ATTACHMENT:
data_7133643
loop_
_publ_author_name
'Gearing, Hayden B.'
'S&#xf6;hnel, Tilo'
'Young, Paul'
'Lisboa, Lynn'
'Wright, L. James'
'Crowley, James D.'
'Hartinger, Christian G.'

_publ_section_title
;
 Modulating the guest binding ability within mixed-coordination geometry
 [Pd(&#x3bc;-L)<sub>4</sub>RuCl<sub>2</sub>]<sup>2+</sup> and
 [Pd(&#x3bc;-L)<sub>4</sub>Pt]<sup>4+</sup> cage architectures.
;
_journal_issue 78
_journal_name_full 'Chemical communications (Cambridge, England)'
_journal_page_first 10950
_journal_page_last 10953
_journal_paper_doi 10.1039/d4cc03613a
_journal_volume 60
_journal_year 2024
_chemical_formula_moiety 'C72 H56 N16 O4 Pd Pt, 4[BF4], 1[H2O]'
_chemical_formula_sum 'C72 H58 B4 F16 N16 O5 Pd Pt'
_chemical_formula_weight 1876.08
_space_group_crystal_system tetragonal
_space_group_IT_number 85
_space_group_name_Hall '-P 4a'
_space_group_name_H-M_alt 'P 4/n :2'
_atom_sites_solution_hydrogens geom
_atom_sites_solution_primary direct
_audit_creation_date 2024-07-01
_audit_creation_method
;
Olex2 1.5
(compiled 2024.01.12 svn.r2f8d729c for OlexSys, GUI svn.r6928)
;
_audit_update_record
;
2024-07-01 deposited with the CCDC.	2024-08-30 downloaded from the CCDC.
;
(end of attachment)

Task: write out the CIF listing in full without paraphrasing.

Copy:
data_7133643
loop_
_publ_author_name
'Gearing, Hayden B.'
'S&#xf6;hnel, Tilo'
'Young, Paul'
'Lisboa, Lynn'
'Wright, L. James'
'Crowley, James D.'
'Hartinger, Christian G.'

_publ_section_title
;
 Modulating the guest binding ability within mixed-coordination geometry
 [Pd(&#x3bc;-L)<sub>4</sub>RuCl<sub>2</sub>]<sup>2+</sup> and
 [Pd(&#x3bc;-L)<sub>4</sub>Pt]<sup>4+</sup> cage architectures.
;
_journal_issue 78
_journal_name_full 'Chemical communications (Cambridge, England)'
_journal_page_first 10950
_journal_page_last 10953
_journal_paper_doi 10.1039/d4cc03613a
_journal_volume 60
_journal_year 2024
_chemical_formula_moiety 'C72 H56 N16 O4 Pd Pt, 4[BF4], 1[H2O]'
_chemical_formula_sum 'C72 H58 B4 F16 N16 O5 Pd Pt'
_chemical_formula_weight 1876.08
_space_group_crystal_system tetragonal
_space_group_IT_number 85
_space_group_name_Hall '-P 4a'
_space_group_name_H-M_alt 'P 4/n :2'
_atom_sites_solution_hydrogens geom
_atom_sites_solution_primary direct
_audit_creation_date 2024-07-01
_audit_creation_method
;
Olex2 1.5
(compiled 2024.01.12 svn.r2f8d729c for OlexSys, GUI svn.r6928)
;
_audit_update_record
;
2024-07-01 deposited with the CCDC.	2024-08-30 downloaded from the CCDC.
;